This morning I walked along Main Bazaar to see if the Sikh tea-seller still had his shop (he didn't; the roller door, covered in dust, still had his name in faded print but clearly hadn't been opened for a long time). A rickshaw driver greeted me and fell into step beside me. I knew the deal -- strike up a conversation, find out what I wanted to do, offer to help me -- but I didn't mind; I hadn't yet been jaded by constant ploys, perhaps because surprisingly few had tried it on or had given up easily. I let him show me the abandoned tea shop then lead me to another tea seller, who sold mostly spices rather than tea and offered only a limited and disappointing range of teas: generic first flush Darjeeling, generic second flush Darjeeling, generic Assam.

Raju the rickshaw driver then led me down the road to show me the CCCI supermarket. On the way, he showed me small photographs of his 6-year old son and 4-year old daughter. I asked where he was from.
 'Delhi,' he said. 'All my life in Delhi.' He gestured, indicating all of Delhi. 
We arrived near the CCCI store. 'Anything is possible there,' Raju said. 'Anything. Cheap.'

He then pointed to a set of big glass doors. 'Government tourist office,' he said. Right, I thought, a government tourist office. This means two things: first, it's meaningless -- every other shop in Delhi seems to be a government tourist office -- and second, with the exception of the one true government tourist office, the term 'government' means 'government approved'. This is also meaningless.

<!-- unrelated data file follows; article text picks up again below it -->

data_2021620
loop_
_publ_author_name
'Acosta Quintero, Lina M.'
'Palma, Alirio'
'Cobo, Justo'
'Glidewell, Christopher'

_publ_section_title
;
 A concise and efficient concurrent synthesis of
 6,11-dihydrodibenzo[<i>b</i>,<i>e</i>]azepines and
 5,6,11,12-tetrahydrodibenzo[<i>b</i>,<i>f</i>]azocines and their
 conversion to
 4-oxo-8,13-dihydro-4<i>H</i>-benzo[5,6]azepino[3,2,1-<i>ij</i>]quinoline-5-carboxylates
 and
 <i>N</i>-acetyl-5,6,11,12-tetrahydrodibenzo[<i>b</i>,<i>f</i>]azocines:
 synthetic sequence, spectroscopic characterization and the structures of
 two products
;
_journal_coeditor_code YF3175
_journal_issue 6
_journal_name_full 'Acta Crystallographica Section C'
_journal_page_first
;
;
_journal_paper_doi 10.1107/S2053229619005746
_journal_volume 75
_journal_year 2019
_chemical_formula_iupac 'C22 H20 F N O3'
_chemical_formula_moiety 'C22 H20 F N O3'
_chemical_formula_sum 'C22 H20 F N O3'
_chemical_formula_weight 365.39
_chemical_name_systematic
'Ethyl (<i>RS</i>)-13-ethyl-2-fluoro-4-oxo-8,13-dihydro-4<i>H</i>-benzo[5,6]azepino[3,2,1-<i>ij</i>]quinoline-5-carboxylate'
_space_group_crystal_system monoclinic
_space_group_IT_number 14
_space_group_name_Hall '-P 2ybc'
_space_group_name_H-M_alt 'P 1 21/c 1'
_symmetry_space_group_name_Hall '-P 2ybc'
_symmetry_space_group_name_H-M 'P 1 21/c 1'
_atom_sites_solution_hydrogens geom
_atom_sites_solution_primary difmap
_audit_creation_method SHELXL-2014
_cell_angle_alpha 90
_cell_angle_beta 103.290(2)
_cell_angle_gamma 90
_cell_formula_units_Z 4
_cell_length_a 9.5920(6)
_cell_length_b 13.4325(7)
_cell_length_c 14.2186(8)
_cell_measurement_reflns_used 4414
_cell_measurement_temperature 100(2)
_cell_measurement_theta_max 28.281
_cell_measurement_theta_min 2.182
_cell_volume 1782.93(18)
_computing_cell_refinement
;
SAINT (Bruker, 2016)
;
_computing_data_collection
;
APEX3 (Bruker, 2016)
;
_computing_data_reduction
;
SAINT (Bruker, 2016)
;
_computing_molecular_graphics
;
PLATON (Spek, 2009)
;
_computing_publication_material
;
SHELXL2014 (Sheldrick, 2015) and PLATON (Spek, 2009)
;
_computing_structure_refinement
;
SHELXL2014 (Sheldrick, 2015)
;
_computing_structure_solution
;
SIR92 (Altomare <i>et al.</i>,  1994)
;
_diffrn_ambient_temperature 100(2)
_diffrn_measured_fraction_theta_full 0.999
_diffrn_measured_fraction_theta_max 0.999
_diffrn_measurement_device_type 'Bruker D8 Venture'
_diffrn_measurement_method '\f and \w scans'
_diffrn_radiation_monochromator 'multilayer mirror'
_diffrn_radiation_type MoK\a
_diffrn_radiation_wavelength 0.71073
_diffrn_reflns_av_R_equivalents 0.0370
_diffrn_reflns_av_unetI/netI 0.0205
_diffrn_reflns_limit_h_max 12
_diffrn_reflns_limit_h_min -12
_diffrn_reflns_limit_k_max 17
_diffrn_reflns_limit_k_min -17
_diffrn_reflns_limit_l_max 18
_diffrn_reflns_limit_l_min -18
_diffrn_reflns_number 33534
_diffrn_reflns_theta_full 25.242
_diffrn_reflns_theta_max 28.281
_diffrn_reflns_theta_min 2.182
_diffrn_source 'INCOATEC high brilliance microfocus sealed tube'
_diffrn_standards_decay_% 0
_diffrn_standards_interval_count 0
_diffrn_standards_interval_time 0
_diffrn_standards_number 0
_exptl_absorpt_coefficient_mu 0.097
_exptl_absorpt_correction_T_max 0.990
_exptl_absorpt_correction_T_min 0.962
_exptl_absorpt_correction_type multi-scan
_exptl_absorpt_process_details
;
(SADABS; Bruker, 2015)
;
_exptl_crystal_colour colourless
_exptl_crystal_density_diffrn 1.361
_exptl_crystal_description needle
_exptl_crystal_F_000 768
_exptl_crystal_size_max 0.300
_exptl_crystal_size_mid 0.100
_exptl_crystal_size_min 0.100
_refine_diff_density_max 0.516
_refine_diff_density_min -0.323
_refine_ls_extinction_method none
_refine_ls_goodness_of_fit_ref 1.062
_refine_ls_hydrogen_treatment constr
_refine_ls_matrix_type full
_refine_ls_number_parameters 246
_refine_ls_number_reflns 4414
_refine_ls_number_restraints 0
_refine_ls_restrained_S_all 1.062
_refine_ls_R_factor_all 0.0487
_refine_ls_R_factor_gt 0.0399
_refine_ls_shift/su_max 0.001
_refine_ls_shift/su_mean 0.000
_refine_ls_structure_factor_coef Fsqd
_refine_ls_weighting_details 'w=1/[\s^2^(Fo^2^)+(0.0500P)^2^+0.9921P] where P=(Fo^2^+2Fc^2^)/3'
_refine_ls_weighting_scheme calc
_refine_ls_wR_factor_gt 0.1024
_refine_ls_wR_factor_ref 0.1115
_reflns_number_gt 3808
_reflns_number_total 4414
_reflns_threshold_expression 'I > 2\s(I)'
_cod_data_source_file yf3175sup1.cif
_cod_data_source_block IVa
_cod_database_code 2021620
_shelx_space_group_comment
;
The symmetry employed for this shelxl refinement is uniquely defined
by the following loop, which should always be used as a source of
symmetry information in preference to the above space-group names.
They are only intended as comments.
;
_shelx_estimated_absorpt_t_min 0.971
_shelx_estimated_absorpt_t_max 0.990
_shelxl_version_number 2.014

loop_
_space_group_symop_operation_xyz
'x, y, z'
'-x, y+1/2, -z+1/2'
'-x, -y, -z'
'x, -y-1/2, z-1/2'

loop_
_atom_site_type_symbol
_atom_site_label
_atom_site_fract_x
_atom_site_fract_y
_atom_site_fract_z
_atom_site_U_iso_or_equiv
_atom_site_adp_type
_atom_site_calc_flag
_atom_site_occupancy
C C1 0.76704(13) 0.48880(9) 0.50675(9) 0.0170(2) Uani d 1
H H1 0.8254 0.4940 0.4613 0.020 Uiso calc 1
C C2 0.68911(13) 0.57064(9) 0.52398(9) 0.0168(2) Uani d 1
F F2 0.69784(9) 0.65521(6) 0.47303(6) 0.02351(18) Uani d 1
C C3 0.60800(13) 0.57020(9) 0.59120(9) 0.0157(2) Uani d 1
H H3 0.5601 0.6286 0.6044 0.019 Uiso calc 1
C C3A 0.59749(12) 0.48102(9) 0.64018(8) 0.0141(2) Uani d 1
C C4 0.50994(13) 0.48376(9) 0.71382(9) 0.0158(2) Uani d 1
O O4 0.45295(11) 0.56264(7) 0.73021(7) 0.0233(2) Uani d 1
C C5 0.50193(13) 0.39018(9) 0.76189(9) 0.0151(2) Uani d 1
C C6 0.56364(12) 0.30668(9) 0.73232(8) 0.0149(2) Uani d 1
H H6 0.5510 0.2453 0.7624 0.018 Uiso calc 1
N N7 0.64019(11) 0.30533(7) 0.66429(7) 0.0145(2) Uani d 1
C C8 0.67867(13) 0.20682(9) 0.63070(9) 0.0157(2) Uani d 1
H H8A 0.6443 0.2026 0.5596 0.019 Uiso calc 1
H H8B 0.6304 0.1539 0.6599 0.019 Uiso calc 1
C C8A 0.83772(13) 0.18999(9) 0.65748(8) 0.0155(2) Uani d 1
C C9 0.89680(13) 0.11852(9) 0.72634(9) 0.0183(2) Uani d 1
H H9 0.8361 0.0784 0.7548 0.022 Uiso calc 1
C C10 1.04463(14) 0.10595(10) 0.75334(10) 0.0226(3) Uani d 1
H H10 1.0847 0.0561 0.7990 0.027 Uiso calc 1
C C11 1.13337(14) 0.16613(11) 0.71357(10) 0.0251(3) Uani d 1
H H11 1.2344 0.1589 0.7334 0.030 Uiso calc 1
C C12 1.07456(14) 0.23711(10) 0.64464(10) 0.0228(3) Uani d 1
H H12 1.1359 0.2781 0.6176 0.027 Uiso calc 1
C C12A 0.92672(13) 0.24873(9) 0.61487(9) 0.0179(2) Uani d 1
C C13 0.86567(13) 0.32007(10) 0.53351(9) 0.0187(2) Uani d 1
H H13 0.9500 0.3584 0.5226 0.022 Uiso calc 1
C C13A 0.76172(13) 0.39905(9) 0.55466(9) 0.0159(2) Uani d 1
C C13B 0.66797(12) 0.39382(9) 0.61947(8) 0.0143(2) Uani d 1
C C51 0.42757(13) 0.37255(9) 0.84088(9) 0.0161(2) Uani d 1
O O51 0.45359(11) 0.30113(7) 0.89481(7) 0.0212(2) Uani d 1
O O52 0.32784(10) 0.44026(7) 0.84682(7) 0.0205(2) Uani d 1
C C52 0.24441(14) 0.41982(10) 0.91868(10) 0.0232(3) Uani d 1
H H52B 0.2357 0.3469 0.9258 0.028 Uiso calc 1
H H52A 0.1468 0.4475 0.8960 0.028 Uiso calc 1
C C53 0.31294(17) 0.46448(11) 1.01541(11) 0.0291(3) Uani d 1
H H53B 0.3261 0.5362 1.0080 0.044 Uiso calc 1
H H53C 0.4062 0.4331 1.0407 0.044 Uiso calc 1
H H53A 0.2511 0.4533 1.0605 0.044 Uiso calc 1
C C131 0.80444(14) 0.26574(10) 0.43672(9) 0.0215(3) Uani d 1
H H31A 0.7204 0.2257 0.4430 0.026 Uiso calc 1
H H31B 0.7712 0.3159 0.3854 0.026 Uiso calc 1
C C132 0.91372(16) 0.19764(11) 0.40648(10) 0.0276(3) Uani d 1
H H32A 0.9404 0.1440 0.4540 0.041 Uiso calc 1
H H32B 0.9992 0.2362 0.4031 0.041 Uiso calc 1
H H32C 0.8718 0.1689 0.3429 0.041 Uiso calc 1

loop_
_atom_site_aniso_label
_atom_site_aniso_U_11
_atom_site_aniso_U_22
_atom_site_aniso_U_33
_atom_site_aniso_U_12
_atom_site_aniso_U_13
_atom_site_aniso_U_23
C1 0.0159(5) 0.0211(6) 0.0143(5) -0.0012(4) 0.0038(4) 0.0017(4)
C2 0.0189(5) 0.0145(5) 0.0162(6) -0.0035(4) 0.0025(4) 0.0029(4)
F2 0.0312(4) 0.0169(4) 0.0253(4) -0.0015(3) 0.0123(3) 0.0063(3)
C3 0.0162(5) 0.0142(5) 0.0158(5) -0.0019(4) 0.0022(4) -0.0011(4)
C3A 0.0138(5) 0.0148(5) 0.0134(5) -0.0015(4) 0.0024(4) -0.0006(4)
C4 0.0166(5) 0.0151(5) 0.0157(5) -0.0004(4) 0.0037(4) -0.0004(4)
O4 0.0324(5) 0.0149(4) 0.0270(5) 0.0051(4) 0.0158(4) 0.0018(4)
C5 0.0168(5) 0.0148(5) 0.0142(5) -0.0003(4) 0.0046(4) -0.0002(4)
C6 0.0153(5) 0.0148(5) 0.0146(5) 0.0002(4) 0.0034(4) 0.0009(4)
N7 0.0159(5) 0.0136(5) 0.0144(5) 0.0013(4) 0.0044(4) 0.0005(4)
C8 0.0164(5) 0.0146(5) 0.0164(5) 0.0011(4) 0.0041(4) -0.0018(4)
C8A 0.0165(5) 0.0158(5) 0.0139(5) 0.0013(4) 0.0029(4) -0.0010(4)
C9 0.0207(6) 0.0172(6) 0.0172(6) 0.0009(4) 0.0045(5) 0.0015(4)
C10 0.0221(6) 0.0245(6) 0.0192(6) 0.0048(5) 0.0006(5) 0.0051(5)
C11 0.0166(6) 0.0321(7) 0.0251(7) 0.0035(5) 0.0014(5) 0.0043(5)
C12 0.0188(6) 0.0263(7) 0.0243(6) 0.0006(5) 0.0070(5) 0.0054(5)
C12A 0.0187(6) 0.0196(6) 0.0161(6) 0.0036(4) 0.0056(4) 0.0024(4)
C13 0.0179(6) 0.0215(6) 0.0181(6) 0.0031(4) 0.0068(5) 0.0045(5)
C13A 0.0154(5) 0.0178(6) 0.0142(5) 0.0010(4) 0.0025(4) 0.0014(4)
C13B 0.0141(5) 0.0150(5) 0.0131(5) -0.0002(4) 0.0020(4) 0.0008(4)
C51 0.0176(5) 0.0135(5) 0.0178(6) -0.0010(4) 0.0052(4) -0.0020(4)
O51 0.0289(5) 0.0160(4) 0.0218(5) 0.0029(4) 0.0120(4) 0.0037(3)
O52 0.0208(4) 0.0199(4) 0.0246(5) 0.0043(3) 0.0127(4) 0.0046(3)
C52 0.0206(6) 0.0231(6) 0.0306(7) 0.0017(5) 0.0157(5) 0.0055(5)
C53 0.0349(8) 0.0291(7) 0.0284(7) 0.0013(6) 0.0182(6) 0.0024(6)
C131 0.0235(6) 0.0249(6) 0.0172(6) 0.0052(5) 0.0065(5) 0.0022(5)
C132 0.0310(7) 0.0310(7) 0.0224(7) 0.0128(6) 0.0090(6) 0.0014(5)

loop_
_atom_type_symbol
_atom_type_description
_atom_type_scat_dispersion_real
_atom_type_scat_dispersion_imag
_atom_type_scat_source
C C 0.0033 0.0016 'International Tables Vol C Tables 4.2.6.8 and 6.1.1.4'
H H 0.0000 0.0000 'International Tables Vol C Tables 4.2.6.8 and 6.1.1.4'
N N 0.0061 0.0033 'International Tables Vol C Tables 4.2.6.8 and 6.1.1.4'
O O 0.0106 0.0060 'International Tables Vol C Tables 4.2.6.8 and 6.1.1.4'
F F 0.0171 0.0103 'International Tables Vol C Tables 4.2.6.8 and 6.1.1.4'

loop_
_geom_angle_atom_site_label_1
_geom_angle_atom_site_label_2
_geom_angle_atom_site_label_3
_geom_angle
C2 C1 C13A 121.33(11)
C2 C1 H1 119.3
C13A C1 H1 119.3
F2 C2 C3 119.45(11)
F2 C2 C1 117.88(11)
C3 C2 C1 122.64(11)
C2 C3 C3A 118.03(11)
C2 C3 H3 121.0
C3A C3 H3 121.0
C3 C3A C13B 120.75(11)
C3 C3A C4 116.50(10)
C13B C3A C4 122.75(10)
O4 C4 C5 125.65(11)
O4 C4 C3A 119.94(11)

Nevertheless, I walked into the government tourist office and was instantly overwhelmed -- by relief at entering an air-conditioned room, and by several young guys apparently delighted to find their long-lost friend. I explained I wanted to go to Ladakh and after being transferred among several consultants finally ended up talking with Ahmad. Ahmad liked me instantly, even before knowing anything about me. Very quickly he told me how my attitude reminded me of his grandfather, a wonderful man who had taken Ahmad off the street (Ahmad was an orphan) and raised him. Within ten minutes he'd shaken my hand several times; eventually he explained how, when his family felt comfortable with someone, they hug them three times, and he embraced me and delivered three bear hugs.